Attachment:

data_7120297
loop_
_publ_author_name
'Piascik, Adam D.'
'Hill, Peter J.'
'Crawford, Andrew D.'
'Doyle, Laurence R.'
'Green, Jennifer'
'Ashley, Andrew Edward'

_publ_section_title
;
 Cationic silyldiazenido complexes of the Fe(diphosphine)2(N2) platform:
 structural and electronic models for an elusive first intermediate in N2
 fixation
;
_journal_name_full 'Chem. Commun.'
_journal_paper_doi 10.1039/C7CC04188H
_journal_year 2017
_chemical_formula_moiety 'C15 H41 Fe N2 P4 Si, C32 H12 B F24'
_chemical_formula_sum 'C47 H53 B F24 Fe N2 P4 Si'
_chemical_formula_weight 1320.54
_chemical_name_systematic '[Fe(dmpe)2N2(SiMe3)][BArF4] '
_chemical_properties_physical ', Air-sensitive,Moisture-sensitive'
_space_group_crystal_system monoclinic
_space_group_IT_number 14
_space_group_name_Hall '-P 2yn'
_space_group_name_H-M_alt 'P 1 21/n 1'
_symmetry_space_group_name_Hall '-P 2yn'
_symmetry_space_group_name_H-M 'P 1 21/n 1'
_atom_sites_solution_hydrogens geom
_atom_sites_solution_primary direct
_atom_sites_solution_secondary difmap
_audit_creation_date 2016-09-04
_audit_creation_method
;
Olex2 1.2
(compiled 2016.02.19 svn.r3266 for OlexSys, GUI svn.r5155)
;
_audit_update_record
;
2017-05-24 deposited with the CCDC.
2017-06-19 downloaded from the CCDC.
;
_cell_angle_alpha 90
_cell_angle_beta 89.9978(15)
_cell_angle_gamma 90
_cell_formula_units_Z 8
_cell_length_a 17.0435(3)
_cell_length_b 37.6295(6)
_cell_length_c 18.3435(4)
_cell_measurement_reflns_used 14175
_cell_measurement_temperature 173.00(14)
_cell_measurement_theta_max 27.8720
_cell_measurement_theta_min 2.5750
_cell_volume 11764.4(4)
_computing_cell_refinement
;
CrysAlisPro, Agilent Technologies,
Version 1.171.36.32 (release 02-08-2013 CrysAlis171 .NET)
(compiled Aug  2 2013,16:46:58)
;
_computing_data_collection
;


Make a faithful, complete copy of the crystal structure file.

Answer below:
data_7120297
loop_
_publ_author_name
'Piascik, Adam D.'
'Hill, Peter J.'
'Crawford, Andrew D.'
'Doyle, Laurence R.'
'Green, Jennifer'
'Ashley, Andrew Edward'

_publ_section_title
;
 Cationic silyldiazenido complexes of the Fe(diphosphine)2(N2) platform:
 structural and electronic models for an elusive first intermediate in N2
 fixation
;
_journal_name_full 'Chem. Commun.'
_journal_paper_doi 10.1039/C7CC04188H
_journal_year 2017
_chemical_formula_moiety 'C15 H41 Fe N2 P4 Si, C32 H12 B F24'
_chemical_formula_sum 'C47 H53 B F24 Fe N2 P4 Si'
_chemical_formula_weight 1320.54
_chemical_name_systematic '[Fe(dmpe)2N2(SiMe3)][BArF4] '
_chemical_properties_physical ', Air-sensitive,Moisture-sensitive'
_space_group_crystal_system monoclinic
_space_group_IT_number 14
_space_group_name_Hall '-P 2yn'
_space_group_name_H-M_alt 'P 1 21/n 1'
_symmetry_space_group_name_Hall '-P 2yn'
_symmetry_space_group_name_H-M 'P 1 21/n 1'
_atom_sites_solution_hydrogens geom
_atom_sites_solution_primary direct
_atom_sites_solution_secondary difmap
_audit_creation_date 2016-09-04
_audit_creation_method
;
Olex2 1.2
(compiled 2016.02.19 svn.r3266 for OlexSys, GUI svn.r5155)
;
_audit_update_record
;
2017-05-24 deposited with the CCDC.
2017-06-19 downloaded from the CCDC.
;
_cell_angle_alpha 90
_cell_angle_beta 89.9978(15)
_cell_angle_gamma 90
_cell_formula_units_Z 8
_cell_length_a 17.0435(3)
_cell_length_b 37.6295(6)
_cell_length_c 18.3435(4)
_cell_measurement_reflns_used 14175
_cell_measurement_temperature 173.00(14)
_cell_measurement_theta_max 27.8720
_cell_measurement_theta_min 2.5750
_cell_volume 11764.4(4)
_computing_cell_refinement
;
CrysAlisPro, Agilent Technologies,
Version 1.171.36.32 (release 02-08-2013 CrysAlis171 .NET)
(compiled Aug  2 2013,16:46:58)
;
_computing_data_collection
;